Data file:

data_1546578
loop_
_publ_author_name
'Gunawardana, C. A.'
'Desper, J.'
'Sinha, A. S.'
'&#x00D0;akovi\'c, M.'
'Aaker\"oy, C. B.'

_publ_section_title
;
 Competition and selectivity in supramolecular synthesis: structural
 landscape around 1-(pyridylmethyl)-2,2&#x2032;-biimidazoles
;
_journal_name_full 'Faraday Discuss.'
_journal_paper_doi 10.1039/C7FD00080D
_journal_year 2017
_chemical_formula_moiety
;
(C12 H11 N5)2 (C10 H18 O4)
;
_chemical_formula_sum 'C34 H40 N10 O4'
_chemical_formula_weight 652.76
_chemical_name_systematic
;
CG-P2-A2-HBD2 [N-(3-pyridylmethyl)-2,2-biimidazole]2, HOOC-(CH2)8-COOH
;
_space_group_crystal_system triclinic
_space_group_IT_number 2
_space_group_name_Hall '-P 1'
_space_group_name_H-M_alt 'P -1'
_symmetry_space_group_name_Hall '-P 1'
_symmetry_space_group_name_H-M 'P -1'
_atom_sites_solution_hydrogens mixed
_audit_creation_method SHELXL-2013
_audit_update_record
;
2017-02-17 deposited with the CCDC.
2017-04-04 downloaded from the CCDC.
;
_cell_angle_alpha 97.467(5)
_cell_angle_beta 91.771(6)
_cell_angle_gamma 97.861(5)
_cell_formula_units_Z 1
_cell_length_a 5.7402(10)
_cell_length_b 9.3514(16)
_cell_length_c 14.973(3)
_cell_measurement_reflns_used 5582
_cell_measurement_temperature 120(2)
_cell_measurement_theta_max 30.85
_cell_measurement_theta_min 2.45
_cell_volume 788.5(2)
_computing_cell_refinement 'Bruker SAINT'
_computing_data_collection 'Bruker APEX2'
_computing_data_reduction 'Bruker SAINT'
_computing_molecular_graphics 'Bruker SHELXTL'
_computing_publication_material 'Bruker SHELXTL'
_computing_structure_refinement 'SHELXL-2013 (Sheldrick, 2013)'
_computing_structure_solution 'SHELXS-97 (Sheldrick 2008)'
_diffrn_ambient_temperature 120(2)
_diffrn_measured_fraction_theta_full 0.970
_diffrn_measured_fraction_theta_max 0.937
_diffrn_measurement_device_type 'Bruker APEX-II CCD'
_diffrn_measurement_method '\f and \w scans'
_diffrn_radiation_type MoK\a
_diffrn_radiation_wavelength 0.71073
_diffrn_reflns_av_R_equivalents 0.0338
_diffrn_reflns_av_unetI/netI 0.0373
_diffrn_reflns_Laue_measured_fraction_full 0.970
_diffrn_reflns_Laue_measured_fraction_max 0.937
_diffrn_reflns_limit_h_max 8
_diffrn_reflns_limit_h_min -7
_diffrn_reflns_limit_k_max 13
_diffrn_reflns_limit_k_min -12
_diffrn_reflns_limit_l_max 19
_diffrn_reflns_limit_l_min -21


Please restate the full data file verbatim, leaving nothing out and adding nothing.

data_1546578
loop_
_publ_author_name
'Gunawardana, C. A.'
'Desper, J.'
'Sinha, A. S.'
'&#x00D0;akovi\'c, M.'
'Aaker\"oy, C. B.'

_publ_section_title
;
 Competition and selectivity in supramolecular synthesis: structural
 landscape around 1-(pyridylmethyl)-2,2&#x2032;-biimidazoles
;
_journal_name_full 'Faraday Discuss.'
_journal_paper_doi 10.1039/C7FD00080D
_journal_year 2017
_chemical_formula_moiety
;
(C12 H11 N5)2 (C10 H18 O4)
;
_chemical_formula_sum 'C34 H40 N10 O4'
_chemical_formula_weight 652.76
_chemical_name_systematic
;
CG-P2-A2-HBD2 [N-(3-pyridylmethyl)-2,2-biimidazole]2, HOOC-(CH2)8-COOH
;
_space_group_crystal_system triclinic
_space_group_IT_number 2
_space_group_name_Hall '-P 1'
_space_group_name_H-M_alt 'P -1'
_symmetry_space_group_name_Hall '-P 1'
_symmetry_space_group_name_H-M 'P -1'
_atom_sites_solution_hydrogens mixed
_audit_creation_method SHELXL-2013
_audit_update_record
;
2017-02-17 deposited with the CCDC.
2017-04-04 downloaded from the CCDC.
;
_cell_angle_alpha 97.467(5)
_cell_angle_beta 91.771(6)
_cell_angle_gamma 97.861(5)
_cell_formula_units_Z 1
_cell_length_a 5.7402(10)
_cell_length_b 9.3514(16)
_cell_length_c 14.973(3)
_cell_measurement_reflns_used 5582
_cell_measurement_temperature 120(2)
_cell_measurement_theta_max 30.85
_cell_measurement_theta_min 2.45
_cell_volume 788.5(2)
_computing_cell_refinement 'Bruker SAINT'
_computing_data_collection 'Bruker APEX2'
_computing_data_reduction 'Bruker SAINT'
_computing_molecular_graphics 'Bruker SHELXTL'
_computing_publication_material 'Bruker SHELXTL'
_computing_structure_refinement 'SHELXL-2013 (Sheldrick, 2013)'
_computing_structure_solution 'SHELXS-97 (Sheldrick 2008)'
_diffrn_ambient_temperature 120(2)
_diffrn_measured_fraction_theta_full 0.970
_diffrn_measured_fraction_theta_max 0.937
_diffrn_measurement_device_type 'Bruker APEX-II CCD'
_diffrn_measurement_method '\f and \w scans'
_diffrn_radiation_type MoK\a
_diffrn_radiation_wavelength 0.71073
_diffrn_reflns_av_R_equivalents 0.0338
_diffrn_reflns_av_unetI/netI 0.0373
_diffrn_reflns_Laue_measured_fraction_full 0.970
_diffrn_reflns_Laue_measured_fraction_max 0.937
_diffrn_reflns_limit_h_max 8
_diffrn_reflns_limit_h_min -7
_diffrn_reflns_limit_k_max 13
_diffrn_reflns_limit_k_min -12
_diffrn_reflns_limit_l_max 19
_diffrn_reflns_limit_l_min -21